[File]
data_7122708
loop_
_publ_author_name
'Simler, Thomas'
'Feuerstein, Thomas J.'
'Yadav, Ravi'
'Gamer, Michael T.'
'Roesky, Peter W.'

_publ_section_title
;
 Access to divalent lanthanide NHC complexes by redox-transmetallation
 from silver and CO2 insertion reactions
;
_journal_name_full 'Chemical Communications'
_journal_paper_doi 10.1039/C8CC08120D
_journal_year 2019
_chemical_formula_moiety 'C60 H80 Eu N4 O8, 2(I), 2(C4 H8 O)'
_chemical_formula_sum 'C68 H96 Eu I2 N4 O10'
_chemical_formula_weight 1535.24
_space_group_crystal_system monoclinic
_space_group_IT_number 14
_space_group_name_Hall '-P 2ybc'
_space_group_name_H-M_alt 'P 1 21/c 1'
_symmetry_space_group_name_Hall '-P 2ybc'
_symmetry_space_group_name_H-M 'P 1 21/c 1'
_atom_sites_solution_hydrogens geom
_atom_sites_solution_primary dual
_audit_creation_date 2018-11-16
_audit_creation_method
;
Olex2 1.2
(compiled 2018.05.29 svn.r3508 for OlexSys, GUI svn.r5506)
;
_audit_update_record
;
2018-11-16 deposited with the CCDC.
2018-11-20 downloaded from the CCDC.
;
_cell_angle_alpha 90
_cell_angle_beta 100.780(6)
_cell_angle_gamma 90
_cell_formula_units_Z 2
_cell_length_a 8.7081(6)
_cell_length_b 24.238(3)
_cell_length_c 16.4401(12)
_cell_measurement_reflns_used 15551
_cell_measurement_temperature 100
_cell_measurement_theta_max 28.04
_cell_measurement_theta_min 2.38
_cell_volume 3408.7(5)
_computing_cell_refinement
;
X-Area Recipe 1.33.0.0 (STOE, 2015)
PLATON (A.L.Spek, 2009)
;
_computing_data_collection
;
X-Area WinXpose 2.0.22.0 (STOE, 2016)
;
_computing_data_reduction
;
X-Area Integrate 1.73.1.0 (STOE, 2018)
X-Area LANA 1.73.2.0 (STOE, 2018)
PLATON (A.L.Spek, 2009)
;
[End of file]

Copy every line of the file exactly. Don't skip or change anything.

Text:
data_7122708
loop_
_publ_author_name
'Simler, Thomas'
'Feuerstein, Thomas J.'
'Yadav, Ravi'
'Gamer, Michael T.'
'Roesky, Peter W.'

_publ_section_title
;
 Access to divalent lanthanide NHC complexes by redox-transmetallation
 from silver and CO2 insertion reactions
;
_journal_name_full 'Chemical Communications'
_journal_paper_doi 10.1039/C8CC08120D
_journal_year 2019
_chemical_formula_moiety 'C60 H80 Eu N4 O8, 2(I), 2(C4 H8 O)'
_chemical_formula_sum 'C68 H96 Eu I2 N4 O10'
_chemical_formula_weight 1535.24
_space_group_crystal_system monoclinic
_space_group_IT_number 14
_space_group_name_Hall '-P 2ybc'
_space_group_name_H-M_alt 'P 1 21/c 1'
_symmetry_space_group_name_Hall '-P 2ybc'
_symmetry_space_group_name_H-M 'P 1 21/c 1'
_atom_sites_solution_hydrogens geom
_atom_sites_solution_primary dual
_audit_creation_date 2018-11-16
_audit_creation_method
;
Olex2 1.2
(compiled 2018.05.29 svn.r3508 for OlexSys, GUI svn.r5506)
;
_audit_update_record
;
2018-11-16 deposited with the CCDC.
2018-11-20 downloaded from the CCDC.
;
_cell_angle_alpha 90
_cell_angle_beta 100.780(6)
_cell_angle_gamma 90
_cell_formula_units_Z 2
_cell_length_a 8.7081(6)
_cell_length_b 24.238(3)
_cell_length_c 16.4401(12)
_cell_measurement_reflns_used 15551
_cell_measurement_temperature 100
_cell_measurement_theta_max 28.04
_cell_measurement_theta_min 2.38
_cell_volume 3408.7(5)
_computing_cell_refinement
;
X-Area Recipe 1.33.0.0 (STOE, 2015)
PLATON (A.L.Spek, 2009)
;
_computing_data_collection
;
X-Area WinXpose 2.0.22.0 (STOE, 2016)
;
_computing_data_reduction
;
X-Area Integrate 1.73.1.0 (STOE, 2018)
X-Area LANA 1.73.2.0 (STOE, 2018)
PLATON (A.L.Spek, 2009)
;